Saint John Bosco, Priest (Memorial)
He ate and drank with David, who made him drunk.
King David was caught. He had had an affair with the wife of one of his soldiers, and she was now pregnant. After a couple of botched attempts to cover up his sin, he conspired to have the soldier be conveniently killed in battle.
David probably knew he was doing wrong when he hatched this plot, but he couldn’t see any other way out. So to his sin of adultery, he added the sins of murder and deception. The transgressions kept piling up, and as we’ll see in future readings, the result was a string of tragedies for David and his family.
This story is probably one of the earliest examples of the age-old saying “The cover-up is worse than the crime.” From political scandals to family squabbles, we see this truth play out over and over again—and we see more and more people who end up feeling hurt and betrayed.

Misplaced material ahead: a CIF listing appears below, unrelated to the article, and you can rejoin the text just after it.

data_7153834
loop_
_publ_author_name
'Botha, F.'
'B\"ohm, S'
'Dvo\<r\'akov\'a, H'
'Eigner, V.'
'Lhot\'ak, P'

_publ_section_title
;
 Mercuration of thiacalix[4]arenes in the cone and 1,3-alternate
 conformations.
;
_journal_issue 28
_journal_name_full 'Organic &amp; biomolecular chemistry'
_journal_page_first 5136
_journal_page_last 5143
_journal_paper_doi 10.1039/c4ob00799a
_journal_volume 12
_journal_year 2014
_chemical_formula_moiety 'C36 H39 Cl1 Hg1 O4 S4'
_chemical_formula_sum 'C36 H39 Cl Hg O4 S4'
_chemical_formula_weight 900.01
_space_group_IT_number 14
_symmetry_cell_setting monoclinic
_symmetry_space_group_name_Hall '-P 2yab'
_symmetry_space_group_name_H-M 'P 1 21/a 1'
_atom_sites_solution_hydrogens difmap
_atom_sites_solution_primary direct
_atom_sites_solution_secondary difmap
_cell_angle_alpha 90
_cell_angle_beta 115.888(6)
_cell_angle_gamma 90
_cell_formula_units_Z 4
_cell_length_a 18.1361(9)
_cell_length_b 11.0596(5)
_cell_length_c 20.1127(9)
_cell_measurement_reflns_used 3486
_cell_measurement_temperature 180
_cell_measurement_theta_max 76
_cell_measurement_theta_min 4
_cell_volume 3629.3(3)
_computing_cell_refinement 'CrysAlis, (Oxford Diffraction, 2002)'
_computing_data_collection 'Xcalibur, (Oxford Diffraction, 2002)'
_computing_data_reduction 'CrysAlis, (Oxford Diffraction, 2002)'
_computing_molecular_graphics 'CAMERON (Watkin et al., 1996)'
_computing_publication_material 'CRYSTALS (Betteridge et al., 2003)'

The answer sounds simple, doesn’t it? Just come clean. Admit the wrong you did, and try to make amends. But we know how hard this can be. We worry about how people will react. Will we lose our friends? Will the offended party find a way to forgive us? Or maybe we just want to avoid facing up to the real hurt we have caused people.
You may be afraid of people’s reactions, but you never have to fear how God will react. For one thing, he already knows what you have done! But beyond that, he has promised to forgive your every sin, to heal your wounded conscience, and to keep you in the palm of his hand.
That’s why the Sacrament of Reconciliation is so valuable. Through the priest, God will treat you with deep compassion and understanding as you pour out your sins, and he will forgive you. Then, freed from guilt and restored to God’s love, you will find the courage to go back and make things right. You will find the grace to do what even King David couldn’t bring himself to do—try to make things right again. And you will be doing it with Jesus by your side.
“Holy Spirit, give me a repentant heart. Help me to confess my sin and seek reconciliation and healing.”
Psalm 51:3-7, 10-11